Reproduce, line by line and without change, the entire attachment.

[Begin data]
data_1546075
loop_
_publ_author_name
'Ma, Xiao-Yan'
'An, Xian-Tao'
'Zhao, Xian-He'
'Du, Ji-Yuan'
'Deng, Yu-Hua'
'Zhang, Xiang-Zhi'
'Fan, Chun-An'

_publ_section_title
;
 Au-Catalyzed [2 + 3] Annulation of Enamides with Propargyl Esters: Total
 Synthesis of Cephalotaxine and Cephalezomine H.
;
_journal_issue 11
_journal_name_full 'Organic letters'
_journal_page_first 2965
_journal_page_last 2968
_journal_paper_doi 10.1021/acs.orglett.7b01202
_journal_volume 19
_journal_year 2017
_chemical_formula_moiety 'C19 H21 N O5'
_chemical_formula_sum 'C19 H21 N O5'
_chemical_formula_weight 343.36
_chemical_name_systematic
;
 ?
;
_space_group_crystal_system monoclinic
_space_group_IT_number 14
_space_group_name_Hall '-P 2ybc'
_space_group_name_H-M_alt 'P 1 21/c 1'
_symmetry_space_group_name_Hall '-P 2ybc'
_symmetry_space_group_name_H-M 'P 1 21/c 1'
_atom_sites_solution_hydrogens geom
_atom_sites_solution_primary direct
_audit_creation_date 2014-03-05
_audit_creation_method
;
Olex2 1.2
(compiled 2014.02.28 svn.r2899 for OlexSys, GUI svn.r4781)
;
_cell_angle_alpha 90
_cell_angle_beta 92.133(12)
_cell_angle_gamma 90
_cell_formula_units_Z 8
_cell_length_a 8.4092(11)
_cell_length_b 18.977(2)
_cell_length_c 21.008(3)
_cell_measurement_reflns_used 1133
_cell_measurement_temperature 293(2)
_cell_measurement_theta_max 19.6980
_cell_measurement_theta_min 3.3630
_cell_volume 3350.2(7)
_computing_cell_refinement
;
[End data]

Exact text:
data_1546075
loop_
_publ_author_name
'Ma, Xiao-Yan'
'An, Xian-Tao'
'Zhao, Xian-He'
'Du, Ji-Yuan'
'Deng, Yu-Hua'
'Zhang, Xiang-Zhi'
'Fan, Chun-An'

_publ_section_title
;
 Au-Catalyzed [2 + 3] Annulation of Enamides with Propargyl Esters: Total
 Synthesis of Cephalotaxine and Cephalezomine H.
;
_journal_issue 11
_journal_name_full 'Organic letters'
_journal_page_first 2965
_journal_page_last 2968
_journal_paper_doi 10.1021/acs.orglett.7b01202
_journal_volume 19
_journal_year 2017
_chemical_formula_moiety 'C19 H21 N O5'
_chemical_formula_sum 'C19 H21 N O5'
_chemical_formula_weight 343.36
_chemical_name_systematic
;
 ?
;
_space_group_crystal_system monoclinic
_space_group_IT_number 14
_space_group_name_Hall '-P 2ybc'
_space_group_name_H-M_alt 'P 1 21/c 1'
_symmetry_space_group_name_Hall '-P 2ybc'
_symmetry_space_group_name_H-M 'P 1 21/c 1'
_atom_sites_solution_hydrogens geom
_atom_sites_solution_primary direct
_audit_creation_date 2014-03-05
_audit_creation_method
;
Olex2 1.2
(compiled 2014.02.28 svn.r2899 for OlexSys, GUI svn.r4781)
;
_cell_angle_alpha 90
_cell_angle_beta 92.133(12)
_cell_angle_gamma 90
_cell_formula_units_Z 8
_cell_length_a 8.4092(11)
_cell_length_b 18.977(2)
_cell_length_c 21.008(3)
_cell_measurement_reflns_used 1133
_cell_measurement_temperature 293(2)
_cell_measurement_theta_max 19.6980
_cell_measurement_theta_min 3.3630
_cell_volume 3350.2(7)
_computing_cell_refinement
;